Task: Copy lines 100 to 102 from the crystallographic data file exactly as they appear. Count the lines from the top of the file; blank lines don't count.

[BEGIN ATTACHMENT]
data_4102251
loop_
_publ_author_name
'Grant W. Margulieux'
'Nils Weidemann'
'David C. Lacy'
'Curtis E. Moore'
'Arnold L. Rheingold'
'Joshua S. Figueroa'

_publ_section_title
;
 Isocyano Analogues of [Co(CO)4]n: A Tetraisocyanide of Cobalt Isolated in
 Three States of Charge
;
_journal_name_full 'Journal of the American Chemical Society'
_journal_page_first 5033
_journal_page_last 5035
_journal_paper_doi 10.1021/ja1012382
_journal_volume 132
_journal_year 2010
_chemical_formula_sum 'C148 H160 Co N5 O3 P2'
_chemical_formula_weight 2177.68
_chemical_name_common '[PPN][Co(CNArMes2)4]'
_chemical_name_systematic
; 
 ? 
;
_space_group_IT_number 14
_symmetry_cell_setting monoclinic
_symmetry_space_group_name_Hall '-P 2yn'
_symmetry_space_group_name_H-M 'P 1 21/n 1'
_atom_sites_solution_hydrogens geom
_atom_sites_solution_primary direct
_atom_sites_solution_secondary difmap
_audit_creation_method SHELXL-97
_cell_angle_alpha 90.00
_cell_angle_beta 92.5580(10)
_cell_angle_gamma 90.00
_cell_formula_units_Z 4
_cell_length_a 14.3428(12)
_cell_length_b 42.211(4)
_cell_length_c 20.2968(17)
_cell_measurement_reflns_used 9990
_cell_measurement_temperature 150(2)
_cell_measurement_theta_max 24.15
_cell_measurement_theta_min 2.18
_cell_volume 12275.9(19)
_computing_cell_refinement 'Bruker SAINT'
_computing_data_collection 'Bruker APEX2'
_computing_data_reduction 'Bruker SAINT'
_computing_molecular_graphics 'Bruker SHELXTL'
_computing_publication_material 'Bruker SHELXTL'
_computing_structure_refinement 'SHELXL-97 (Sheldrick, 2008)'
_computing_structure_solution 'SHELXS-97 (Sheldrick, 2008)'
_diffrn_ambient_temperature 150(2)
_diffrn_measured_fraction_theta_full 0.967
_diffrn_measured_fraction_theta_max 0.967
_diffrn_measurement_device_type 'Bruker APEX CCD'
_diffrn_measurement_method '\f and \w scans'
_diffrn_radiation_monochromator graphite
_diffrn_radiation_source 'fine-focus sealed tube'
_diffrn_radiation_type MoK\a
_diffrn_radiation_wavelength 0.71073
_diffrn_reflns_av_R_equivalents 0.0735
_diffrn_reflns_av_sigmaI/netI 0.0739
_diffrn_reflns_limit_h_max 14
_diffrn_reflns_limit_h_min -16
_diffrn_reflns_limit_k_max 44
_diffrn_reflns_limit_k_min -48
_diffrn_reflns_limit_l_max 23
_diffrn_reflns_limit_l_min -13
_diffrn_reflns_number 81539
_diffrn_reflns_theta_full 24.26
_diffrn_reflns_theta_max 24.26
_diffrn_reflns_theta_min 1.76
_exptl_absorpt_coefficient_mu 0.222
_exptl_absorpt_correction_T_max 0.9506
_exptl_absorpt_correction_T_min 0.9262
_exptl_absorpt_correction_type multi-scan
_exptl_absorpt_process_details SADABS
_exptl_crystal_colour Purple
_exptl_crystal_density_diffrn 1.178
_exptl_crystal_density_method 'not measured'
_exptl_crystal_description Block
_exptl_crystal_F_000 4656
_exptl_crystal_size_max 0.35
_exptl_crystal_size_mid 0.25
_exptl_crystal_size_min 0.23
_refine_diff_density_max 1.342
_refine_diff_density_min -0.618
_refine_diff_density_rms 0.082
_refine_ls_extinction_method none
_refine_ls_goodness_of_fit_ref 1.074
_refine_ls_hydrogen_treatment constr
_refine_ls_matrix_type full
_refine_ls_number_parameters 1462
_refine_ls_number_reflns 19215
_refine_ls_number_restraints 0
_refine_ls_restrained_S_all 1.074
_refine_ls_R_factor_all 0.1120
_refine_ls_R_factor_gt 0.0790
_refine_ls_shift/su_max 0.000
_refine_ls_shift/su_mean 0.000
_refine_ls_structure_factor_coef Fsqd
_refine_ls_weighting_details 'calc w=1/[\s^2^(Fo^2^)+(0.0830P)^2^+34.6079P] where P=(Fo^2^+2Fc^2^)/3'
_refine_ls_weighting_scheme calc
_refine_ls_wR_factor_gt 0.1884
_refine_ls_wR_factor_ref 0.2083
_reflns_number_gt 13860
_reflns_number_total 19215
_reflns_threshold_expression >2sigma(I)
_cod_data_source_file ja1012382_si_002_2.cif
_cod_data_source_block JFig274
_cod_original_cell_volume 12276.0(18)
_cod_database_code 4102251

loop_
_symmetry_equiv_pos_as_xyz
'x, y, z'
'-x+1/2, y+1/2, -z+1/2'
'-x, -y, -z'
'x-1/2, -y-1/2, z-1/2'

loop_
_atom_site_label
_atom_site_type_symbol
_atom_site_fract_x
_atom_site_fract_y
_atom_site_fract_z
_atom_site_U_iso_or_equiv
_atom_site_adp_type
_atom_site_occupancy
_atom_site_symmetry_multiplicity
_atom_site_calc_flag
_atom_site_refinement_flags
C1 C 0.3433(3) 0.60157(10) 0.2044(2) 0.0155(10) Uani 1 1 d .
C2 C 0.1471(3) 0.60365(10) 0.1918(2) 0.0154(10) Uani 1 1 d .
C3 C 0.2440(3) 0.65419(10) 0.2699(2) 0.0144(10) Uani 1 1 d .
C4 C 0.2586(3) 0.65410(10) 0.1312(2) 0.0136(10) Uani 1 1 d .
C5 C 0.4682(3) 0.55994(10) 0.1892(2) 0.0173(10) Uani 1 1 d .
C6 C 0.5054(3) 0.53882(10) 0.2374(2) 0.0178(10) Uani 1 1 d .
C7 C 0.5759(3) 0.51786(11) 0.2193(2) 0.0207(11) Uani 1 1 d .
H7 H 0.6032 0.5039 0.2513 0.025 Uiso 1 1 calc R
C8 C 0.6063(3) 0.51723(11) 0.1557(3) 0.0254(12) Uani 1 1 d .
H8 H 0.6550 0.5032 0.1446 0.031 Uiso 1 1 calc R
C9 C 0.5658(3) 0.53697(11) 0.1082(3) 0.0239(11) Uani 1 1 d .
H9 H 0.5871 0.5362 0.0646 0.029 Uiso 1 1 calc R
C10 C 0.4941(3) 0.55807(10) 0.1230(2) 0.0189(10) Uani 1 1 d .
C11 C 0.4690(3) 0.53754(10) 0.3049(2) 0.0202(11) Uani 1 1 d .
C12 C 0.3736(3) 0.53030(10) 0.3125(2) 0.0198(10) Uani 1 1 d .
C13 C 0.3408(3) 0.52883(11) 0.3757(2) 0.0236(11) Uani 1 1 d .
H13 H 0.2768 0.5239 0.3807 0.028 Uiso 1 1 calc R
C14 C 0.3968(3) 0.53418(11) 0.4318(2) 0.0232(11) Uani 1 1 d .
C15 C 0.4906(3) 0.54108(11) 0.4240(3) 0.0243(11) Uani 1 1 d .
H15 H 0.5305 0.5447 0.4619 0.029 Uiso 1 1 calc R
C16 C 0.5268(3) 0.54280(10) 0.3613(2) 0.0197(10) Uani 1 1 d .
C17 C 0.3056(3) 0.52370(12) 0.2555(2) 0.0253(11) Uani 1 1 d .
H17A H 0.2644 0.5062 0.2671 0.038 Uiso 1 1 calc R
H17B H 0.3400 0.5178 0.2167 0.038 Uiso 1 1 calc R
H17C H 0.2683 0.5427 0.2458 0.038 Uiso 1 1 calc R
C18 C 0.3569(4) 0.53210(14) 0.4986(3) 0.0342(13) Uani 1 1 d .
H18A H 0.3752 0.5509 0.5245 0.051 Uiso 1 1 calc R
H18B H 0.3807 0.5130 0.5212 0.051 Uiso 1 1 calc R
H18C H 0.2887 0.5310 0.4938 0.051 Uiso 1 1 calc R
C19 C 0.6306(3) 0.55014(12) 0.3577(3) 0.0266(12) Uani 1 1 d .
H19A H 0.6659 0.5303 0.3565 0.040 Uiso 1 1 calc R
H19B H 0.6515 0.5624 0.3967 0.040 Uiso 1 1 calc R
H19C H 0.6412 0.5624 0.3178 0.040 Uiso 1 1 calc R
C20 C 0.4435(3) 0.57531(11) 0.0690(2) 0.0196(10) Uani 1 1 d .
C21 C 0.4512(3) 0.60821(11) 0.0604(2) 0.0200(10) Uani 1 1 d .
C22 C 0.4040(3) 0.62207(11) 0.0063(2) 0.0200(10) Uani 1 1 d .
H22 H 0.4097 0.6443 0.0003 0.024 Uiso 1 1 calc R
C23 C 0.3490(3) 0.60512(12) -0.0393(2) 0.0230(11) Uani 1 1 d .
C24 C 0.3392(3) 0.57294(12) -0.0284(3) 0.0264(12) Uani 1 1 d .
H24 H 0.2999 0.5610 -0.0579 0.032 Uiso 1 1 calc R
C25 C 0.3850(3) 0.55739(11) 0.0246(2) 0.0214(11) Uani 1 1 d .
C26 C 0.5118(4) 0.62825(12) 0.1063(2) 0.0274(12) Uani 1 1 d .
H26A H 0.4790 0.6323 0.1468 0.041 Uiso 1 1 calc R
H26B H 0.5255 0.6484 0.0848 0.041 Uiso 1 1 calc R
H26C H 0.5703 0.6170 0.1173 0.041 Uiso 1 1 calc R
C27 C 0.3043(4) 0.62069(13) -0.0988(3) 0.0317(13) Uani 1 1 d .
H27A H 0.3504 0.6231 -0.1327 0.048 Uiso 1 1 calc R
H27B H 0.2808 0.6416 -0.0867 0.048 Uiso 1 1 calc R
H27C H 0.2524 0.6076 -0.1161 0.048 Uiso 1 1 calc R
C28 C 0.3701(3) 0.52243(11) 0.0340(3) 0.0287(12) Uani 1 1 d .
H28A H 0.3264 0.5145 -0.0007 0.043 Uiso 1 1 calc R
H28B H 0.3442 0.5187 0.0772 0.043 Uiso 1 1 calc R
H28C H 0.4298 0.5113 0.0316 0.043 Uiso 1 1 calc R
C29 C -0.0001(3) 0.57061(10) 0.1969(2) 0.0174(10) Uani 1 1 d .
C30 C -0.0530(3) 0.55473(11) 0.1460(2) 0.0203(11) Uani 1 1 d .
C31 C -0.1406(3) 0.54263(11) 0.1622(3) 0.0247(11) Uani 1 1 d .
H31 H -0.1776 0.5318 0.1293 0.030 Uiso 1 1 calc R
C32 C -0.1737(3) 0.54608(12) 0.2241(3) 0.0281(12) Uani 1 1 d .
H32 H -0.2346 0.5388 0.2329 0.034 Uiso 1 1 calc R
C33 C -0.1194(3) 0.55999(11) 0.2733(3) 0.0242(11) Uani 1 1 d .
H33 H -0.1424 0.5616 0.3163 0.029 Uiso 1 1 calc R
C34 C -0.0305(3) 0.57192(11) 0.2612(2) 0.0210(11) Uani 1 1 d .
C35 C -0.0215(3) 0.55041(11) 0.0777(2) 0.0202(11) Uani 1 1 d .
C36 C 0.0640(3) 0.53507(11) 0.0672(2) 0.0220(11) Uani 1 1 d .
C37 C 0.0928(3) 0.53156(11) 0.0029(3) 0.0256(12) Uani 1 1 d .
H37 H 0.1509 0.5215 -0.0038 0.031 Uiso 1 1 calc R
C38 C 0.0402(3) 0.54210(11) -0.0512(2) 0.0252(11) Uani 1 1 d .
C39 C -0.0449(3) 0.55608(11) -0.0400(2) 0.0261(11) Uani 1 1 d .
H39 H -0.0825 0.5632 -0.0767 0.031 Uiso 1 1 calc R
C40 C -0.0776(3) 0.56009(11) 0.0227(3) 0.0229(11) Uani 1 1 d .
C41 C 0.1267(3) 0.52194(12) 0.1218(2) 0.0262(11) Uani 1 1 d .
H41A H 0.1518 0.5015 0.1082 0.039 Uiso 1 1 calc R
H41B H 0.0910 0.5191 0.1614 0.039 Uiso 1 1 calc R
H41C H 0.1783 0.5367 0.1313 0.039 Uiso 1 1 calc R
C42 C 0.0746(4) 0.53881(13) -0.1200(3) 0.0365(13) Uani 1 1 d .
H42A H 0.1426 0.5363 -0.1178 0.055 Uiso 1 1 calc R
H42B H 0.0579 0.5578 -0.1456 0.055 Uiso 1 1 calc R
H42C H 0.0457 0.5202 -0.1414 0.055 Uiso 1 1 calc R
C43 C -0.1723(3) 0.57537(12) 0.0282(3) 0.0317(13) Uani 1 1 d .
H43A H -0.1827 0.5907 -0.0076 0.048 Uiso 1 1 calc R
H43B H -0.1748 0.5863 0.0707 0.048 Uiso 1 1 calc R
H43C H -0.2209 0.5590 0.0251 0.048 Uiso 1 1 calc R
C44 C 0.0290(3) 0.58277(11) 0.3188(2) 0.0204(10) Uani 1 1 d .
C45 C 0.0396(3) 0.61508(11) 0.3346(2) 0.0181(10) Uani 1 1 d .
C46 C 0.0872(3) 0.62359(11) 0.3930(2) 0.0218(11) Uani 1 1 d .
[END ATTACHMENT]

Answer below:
_refine_ls_R_factor_all 0.1120
_refine_ls_R_factor_gt 0.0790
_refine_ls_shift/su_max 0.000